For Collins, it is a matter of when, rather than whether rights holders will engage. “I think everybody will adopt whatever platforms provide them the greatest and the most valuable audience,” he adds.
Asked how the sector he expects the sector will develop, Collins suggests that there will be “different answers depending on what sport you’re in and where you are”.
“Some of the really big brands are actually beginning to really investigate,” he says. “There’s a major club in Spain which is putting together an innovation centre and looking at how media will evolve over a number of years, so they’re starting to really experiment and trying to work out where they can go themselves. But what we’re also seeing is some major movers in the likes of eSports who are digital natives – this is where they started – and their appetite for digital and social, and all things accessible to a global audience, is driving at an incredible rate of knots. So technologically, I think we’re in a really great position.”
Data on the radar
Live video is one element that has heightened engagement opportunities for sports organisations on social media, but it is only part of the picture. Live data, which is growing ever richer and more open to interpretation, is also driving interaction and sharing.
Sportradar, an integrity specialist which has made its name as a betting and anti-corruption monitor, has diversified in the last 18 months to offer a broader range of data distribution services. It has made a breakthrough in the US, where it has now signed stats distribution partnerships with the likes of the National Football League (NFL), the National Hockey League (NHL) and, most recently, the National Basketball Association (NBA). According to chief commercial officer Steve Byrd, North America was a natural place to start.
“Traditionally the US leagues have had data distribution partners, for a much longer time than in soccer and other federations,” he says. “The US is a very statistics-driven culture; so is the way that we follow sport and with fantasy sports being such a big thing here for such a long time.”
The technical challenge of collating and disseminating large quantities of in-game data in real time is one Sportradar has prepared for through its previous activities, with Byrd crediting “the core competency” the company has developed in “the servicing of all the bookmakers and the fraud detection system” as being particularly attractive to its new partners.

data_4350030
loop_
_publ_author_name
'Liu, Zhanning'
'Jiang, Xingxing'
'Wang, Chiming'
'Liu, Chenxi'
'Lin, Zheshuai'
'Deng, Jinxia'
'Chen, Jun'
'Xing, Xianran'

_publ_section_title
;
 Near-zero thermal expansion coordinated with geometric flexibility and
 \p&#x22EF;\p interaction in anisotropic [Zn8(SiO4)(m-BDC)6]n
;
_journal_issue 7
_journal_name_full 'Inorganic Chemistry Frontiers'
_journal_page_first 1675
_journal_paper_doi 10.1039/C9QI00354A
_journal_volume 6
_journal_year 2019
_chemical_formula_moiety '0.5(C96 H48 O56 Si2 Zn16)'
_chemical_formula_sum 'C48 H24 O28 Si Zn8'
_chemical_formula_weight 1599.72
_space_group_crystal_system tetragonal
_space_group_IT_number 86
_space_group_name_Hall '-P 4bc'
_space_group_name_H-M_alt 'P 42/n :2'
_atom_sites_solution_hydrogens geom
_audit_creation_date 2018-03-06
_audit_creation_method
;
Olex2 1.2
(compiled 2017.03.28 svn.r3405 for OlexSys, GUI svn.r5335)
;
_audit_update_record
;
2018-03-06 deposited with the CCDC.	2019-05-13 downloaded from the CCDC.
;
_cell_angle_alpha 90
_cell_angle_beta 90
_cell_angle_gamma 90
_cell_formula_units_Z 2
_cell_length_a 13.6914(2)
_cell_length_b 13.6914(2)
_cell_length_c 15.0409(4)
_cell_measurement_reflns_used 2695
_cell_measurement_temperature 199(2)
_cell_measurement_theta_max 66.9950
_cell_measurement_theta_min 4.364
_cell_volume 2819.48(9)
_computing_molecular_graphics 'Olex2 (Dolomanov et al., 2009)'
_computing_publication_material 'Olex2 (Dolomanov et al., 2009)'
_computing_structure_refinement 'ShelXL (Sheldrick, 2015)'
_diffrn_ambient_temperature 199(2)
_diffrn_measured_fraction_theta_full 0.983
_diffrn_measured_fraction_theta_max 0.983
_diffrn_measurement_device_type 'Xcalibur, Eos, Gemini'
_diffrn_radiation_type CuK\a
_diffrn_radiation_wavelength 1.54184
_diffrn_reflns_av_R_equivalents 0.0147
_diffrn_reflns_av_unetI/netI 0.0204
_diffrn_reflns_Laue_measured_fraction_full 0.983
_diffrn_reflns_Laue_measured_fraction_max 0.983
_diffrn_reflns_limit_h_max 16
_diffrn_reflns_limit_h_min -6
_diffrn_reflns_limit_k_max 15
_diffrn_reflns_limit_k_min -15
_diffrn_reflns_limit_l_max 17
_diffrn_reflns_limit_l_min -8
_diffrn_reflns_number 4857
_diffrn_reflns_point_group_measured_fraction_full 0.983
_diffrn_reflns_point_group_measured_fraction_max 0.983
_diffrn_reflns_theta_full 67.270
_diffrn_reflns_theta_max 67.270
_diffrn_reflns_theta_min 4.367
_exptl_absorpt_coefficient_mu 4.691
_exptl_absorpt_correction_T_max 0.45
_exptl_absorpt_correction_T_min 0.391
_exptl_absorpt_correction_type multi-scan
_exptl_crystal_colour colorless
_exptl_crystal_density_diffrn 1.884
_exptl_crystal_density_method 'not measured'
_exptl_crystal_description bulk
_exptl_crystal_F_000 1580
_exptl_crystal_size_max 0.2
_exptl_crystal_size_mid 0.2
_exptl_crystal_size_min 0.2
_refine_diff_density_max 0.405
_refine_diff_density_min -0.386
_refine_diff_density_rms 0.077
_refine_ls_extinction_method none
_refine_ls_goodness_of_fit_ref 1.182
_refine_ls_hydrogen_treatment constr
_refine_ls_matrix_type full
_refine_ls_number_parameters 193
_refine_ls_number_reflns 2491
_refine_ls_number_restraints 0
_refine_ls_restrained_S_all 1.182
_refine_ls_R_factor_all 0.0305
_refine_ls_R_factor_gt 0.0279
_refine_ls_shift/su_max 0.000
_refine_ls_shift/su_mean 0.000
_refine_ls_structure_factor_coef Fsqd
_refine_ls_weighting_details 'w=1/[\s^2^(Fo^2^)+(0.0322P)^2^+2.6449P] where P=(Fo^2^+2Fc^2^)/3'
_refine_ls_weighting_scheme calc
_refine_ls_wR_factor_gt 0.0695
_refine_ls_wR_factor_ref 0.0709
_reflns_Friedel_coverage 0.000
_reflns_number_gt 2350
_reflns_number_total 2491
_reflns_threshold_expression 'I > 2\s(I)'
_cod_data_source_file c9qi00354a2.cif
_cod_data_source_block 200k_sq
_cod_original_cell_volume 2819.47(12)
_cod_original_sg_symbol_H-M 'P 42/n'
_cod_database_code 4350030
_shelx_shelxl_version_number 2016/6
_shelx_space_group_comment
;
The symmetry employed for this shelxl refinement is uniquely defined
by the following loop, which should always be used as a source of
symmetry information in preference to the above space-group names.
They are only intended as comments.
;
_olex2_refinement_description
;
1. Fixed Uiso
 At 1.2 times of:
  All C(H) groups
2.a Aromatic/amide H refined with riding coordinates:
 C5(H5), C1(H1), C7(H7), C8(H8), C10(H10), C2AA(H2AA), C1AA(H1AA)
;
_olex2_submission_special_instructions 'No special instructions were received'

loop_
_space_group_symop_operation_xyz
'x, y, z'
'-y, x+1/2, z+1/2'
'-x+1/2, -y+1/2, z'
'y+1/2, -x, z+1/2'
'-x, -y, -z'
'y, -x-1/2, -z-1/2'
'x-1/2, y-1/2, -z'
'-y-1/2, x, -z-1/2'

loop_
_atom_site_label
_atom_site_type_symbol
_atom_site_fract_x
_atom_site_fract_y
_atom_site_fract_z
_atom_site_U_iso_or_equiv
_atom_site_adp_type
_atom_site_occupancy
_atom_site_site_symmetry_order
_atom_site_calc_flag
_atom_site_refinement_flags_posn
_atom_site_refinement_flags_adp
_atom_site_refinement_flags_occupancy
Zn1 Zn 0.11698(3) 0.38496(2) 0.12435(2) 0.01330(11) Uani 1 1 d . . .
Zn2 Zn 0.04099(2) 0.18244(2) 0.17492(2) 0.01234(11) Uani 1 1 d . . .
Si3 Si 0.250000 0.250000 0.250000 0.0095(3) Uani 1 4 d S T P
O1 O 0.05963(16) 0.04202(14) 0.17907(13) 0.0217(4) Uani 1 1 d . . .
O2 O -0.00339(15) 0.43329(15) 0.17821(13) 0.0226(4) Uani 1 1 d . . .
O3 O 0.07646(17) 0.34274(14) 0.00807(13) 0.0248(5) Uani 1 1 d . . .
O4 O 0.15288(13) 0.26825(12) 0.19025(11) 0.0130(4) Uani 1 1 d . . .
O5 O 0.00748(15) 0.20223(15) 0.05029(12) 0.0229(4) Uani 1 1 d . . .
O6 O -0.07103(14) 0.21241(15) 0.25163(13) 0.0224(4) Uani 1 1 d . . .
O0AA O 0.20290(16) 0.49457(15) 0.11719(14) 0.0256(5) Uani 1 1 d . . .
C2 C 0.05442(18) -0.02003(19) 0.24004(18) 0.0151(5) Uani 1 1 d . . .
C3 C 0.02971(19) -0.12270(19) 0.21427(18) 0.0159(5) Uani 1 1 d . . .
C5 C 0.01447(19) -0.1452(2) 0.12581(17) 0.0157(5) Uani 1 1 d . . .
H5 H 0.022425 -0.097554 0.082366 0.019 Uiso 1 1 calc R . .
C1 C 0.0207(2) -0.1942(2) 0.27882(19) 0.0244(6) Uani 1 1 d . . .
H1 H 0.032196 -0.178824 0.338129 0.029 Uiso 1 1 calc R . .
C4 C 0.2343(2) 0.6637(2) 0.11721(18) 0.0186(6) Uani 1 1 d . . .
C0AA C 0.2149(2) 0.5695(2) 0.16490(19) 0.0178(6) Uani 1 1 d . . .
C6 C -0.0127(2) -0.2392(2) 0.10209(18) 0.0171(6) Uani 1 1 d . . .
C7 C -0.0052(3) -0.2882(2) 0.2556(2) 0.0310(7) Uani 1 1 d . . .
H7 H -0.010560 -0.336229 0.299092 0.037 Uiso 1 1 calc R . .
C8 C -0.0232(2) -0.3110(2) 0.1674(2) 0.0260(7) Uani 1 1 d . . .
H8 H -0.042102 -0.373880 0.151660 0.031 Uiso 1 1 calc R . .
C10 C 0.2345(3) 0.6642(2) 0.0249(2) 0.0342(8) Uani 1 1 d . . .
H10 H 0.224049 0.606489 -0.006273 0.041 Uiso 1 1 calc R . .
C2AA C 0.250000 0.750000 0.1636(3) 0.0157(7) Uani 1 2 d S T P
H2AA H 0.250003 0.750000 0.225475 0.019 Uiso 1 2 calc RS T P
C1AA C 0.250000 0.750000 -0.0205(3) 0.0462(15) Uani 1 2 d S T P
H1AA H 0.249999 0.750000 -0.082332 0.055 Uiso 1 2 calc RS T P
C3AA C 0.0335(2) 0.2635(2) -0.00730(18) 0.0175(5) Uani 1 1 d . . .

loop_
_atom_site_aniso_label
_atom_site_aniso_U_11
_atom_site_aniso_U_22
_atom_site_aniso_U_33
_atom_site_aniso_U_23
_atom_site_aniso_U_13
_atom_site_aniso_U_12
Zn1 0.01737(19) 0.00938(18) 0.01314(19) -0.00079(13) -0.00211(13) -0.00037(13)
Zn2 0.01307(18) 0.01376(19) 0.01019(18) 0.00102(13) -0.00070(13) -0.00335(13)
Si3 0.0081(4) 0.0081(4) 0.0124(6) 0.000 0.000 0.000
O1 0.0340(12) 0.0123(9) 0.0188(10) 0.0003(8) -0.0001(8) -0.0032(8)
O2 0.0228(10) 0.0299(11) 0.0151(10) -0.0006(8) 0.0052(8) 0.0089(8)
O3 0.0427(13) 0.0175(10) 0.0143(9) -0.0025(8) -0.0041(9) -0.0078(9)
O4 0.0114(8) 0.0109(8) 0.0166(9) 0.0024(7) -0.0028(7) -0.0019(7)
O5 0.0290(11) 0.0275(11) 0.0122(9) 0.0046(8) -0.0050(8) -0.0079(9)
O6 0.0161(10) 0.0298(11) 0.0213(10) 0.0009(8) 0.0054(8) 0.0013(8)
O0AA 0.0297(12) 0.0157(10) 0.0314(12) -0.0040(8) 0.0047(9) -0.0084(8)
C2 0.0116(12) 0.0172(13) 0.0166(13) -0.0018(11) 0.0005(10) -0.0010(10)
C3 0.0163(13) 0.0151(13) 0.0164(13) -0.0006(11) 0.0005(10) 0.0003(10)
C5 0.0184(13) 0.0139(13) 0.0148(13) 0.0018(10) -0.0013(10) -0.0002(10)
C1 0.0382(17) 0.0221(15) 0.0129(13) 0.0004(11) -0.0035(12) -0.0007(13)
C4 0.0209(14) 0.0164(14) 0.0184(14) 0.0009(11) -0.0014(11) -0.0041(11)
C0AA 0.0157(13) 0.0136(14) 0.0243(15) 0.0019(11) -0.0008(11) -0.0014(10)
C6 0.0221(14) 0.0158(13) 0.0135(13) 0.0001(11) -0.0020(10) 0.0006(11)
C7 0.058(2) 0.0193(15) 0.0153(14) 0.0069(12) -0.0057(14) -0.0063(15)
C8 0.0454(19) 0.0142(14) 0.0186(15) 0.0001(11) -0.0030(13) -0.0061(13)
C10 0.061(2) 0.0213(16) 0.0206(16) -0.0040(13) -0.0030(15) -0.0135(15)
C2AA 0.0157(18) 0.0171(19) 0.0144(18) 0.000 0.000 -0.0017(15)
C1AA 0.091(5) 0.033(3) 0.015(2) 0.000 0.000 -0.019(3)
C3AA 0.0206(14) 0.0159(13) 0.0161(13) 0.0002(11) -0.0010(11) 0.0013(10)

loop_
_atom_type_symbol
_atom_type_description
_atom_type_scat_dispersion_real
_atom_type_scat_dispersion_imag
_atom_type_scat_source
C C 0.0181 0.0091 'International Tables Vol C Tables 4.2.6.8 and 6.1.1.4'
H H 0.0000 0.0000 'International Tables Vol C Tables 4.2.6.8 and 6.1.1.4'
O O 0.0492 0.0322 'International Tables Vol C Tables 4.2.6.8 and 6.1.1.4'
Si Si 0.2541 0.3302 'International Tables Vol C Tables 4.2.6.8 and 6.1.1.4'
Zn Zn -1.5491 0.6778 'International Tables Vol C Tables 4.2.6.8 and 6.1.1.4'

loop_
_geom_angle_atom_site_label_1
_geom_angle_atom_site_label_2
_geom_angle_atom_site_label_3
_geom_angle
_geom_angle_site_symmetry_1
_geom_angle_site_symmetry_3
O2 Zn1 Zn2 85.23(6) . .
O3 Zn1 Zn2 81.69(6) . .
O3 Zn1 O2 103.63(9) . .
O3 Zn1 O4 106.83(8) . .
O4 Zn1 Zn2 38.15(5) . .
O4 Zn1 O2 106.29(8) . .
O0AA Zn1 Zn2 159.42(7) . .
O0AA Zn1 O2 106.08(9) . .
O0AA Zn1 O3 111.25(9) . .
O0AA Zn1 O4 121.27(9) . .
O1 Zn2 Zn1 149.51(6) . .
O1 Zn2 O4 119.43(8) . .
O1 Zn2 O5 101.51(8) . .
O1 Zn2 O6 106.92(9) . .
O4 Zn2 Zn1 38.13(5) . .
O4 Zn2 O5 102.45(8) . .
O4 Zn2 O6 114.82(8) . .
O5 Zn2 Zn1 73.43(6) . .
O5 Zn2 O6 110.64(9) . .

“The way that the operation works,” Byrd explains, “is that we receive the data feeds from the leagues and then we put that into a consistent API [application programming interface] format so that our clients know that whether they are getting NHL, NBA, NFL, college football, college basketball, golf, international soccer, that there is going to be a consistent data scheme in their ability to process that is much enhanced by our ability to deliver that in a consistent format.
“The key to the whole process is speed. And it is certainly obvious for the online bookmaking industry where the in-play gaming is so critical but it is the same for fantasy games, where they are showing real time scoring to all the mobile clients that we serve where people need that information as fast as it happens because otherwise they are behind their friends; they are behind what is happening on TV.”
Byrd adds that the creation of the API early on is the pivotal part of the process, supporting all of the processing work that follows.
The move to watching and following sport live on social platforms, he says, has “greatly” affected the delivery of statistics. “For instance,” he notes, “when you post on Facebook that you are watching Chelsea versus Liverpool – or are at the match – and you post the score, I will then be seeing a live score of that game on my feed. That is all coming from Sportradar. That’s the power in social.
“In that sense it is not necessarily about delivering the data to someone who is looking for it. We have tons of clients like Bleacher Report and The Score where people are coming to seek out that information but with social media we are adding to what is being shared about the events, which people are doing more and more but we are now adding that context. It is all integrated now. We are now building the digitalisation, widgets, or mobile cards of the content to be shareable, to be snackable. To fit into that form factor that people want to consume data, that they are getting most of their information from what they see on Twitter, Instagram, Snapchat and Facebook.”
Byrd anticipates the next developments in the distribution of live data to be in the type of information made available by rights holders. Player tracking is already “in the early innings” but new data sets like impact measurement and, in particular, biometric data could give fans an entirely different picture. “Again, the technology helps in creating new content that allows a further understanding of the game,” Byrd adds. “Fan engagement is our primary interest but certainly the leagues are using it for tactical and coaching information.”
Sportradar has “covered something like 400,000 live events” but it still has plans to expand its activities. Its next move is into the growing eSports market, where it has become the official betting data and media partner of the Electronic Sports League (ESL).
“The APIs are consistent for a media company to consider,” Byrd says. “Whether it is on CounterStrike or League of Legends, we have all of those APIs. We are delivering those to companies now, who are frankly just starting to figure out how to display it and how fans want to consume that information. I think that is going to be critical for a broader interest in eSports, for people who aren’t intimate in playing the games themselves to be able to understand how people are winning and what makes you a good eSports player or team. We are very excited about that.”